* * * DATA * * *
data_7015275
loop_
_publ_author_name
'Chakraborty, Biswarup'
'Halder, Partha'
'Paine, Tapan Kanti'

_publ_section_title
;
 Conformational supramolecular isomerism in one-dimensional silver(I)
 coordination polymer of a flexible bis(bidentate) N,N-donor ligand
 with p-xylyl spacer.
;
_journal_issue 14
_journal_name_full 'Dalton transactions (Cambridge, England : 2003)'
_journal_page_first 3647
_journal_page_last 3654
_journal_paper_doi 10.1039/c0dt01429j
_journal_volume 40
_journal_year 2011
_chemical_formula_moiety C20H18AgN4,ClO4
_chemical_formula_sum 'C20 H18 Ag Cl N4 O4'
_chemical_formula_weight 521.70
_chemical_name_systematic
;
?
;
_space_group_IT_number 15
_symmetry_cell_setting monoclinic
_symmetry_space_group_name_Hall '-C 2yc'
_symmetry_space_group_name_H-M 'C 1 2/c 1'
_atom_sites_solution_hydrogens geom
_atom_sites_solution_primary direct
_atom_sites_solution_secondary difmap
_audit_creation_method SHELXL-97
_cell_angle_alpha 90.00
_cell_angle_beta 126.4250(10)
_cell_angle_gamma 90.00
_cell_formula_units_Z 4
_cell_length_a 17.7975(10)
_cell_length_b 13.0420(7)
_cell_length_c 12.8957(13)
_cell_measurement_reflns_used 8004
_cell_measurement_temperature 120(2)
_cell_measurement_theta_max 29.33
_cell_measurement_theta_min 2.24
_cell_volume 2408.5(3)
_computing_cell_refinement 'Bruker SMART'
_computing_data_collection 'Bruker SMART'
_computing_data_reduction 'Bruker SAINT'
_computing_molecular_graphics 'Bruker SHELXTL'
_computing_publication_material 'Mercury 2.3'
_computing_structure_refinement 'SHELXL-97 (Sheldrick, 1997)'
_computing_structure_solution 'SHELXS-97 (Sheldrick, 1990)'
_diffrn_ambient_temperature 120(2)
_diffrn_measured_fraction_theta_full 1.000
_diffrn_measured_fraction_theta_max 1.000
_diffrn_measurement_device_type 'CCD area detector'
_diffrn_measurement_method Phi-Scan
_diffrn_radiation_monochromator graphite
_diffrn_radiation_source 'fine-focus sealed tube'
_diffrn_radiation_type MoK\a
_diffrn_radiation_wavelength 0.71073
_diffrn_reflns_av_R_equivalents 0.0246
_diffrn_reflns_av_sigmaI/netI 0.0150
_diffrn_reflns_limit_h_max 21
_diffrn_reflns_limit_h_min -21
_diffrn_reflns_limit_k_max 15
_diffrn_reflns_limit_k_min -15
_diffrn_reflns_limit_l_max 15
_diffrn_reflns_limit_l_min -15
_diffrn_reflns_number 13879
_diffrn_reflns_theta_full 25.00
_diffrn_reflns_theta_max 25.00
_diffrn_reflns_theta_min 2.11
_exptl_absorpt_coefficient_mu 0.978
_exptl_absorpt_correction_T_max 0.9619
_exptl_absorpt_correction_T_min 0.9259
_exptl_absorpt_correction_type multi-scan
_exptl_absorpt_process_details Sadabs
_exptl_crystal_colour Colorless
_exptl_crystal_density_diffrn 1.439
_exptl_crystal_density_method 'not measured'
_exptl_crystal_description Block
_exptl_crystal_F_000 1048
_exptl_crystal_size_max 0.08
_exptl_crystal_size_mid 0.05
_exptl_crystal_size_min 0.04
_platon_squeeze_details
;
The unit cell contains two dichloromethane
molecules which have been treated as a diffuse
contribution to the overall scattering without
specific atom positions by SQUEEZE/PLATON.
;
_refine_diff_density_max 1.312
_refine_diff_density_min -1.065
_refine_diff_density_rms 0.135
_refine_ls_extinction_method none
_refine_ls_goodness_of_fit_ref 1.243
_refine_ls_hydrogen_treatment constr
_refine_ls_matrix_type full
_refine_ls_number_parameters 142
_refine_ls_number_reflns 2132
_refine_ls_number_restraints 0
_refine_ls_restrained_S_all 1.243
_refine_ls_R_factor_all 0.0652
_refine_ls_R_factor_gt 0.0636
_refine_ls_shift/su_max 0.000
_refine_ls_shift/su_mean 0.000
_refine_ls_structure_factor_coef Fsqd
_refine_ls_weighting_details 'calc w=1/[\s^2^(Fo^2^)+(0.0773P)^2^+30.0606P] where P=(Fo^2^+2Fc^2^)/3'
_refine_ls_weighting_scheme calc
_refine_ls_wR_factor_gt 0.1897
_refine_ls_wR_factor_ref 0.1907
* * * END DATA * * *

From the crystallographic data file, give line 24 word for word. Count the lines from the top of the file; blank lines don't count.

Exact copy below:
;